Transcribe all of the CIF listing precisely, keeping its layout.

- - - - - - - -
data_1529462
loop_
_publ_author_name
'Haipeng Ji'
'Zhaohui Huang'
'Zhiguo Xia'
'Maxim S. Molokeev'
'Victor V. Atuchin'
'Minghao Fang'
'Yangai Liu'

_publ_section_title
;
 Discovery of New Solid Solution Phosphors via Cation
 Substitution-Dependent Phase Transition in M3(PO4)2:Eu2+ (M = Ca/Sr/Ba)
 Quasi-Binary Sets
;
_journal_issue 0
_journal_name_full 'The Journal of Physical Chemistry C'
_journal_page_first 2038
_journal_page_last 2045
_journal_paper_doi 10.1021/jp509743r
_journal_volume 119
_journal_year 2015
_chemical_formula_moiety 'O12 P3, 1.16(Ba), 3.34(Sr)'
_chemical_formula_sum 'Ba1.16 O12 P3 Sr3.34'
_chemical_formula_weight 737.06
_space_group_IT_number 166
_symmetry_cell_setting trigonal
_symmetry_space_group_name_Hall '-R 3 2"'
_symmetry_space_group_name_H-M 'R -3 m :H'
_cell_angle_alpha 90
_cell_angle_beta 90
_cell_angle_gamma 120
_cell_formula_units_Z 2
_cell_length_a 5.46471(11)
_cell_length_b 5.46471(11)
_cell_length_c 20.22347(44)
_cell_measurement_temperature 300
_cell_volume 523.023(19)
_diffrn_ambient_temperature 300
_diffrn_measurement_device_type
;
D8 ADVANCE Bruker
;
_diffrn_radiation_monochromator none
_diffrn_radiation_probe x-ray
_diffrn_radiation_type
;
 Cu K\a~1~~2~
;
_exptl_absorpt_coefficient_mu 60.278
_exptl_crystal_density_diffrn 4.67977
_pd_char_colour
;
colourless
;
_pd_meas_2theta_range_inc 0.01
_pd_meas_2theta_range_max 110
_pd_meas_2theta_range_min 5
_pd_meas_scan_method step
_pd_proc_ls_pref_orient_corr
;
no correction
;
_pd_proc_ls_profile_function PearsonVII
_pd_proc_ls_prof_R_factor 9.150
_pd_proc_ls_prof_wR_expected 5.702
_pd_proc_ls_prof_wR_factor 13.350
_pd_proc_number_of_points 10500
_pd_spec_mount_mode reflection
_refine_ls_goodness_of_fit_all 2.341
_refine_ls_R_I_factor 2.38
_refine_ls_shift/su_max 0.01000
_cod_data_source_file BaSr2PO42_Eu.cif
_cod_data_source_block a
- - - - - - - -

data_1529462
loop_
_publ_author_name
'Haipeng Ji'
'Zhaohui Huang'
'Zhiguo Xia'
'Maxim S. Molokeev'
'Victor V. Atuchin'
'Minghao Fang'
'Yangai Liu'

_publ_section_title
;
 Discovery of New Solid Solution Phosphors via Cation
 Substitution-Dependent Phase Transition in M3(PO4)2:Eu2+ (M = Ca/Sr/Ba)
 Quasi-Binary Sets
;
_journal_issue 0
_journal_name_full 'The Journal of Physical Chemistry C'
_journal_page_first 2038
_journal_page_last 2045
_journal_paper_doi 10.1021/jp509743r
_journal_volume 119
_journal_year 2015
_chemical_formula_moiety 'O12 P3, 1.16(Ba), 3.34(Sr)'
_chemical_formula_sum 'Ba1.16 O12 P3 Sr3.34'
_chemical_formula_weight 737.06
_space_group_IT_number 166
_symmetry_cell_setting trigonal
_symmetry_space_group_name_Hall '-R 3 2"'
_symmetry_space_group_name_H-M 'R -3 m :H'
_cell_angle_alpha 90
_cell_angle_beta 90
_cell_angle_gamma 120
_cell_formula_units_Z 2
_cell_length_a 5.46471(11)
_cell_length_b 5.46471(11)
_cell_length_c 20.22347(44)
_cell_measurement_temperature 300
_cell_volume 523.023(19)
_diffrn_ambient_temperature 300
_diffrn_measurement_device_type
;
D8 ADVANCE Bruker
;
_diffrn_radiation_monochromator none
_diffrn_radiation_probe x-ray
_diffrn_radiation_type
;
 Cu K\a~1~~2~
;
_exptl_absorpt_coefficient_mu 60.278
_exptl_crystal_density_diffrn 4.67977
_pd_char_colour
;
colourless
;
_pd_meas_2theta_range_inc 0.01
_pd_meas_2theta_range_max 110
_pd_meas_2theta_range_min 5
_pd_meas_scan_method step
_pd_proc_ls_pref_orient_corr
;
no correction
;
_pd_proc_ls_profile_function PearsonVII
_pd_proc_ls_prof_R_factor 9.150
_pd_proc_ls_prof_wR_expected 5.702
_pd_proc_ls_prof_wR_factor 13.350
_pd_proc_number_of_points 10500
_pd_spec_mount_mode reflection
_refine_ls_goodness_of_fit_all 2.341
_refine_ls_R_I_factor 2.38
_refine_ls_shift/su_max 0.01000
_cod_data_source_file BaSr2PO42_Eu.cif
_cod_data_source_block a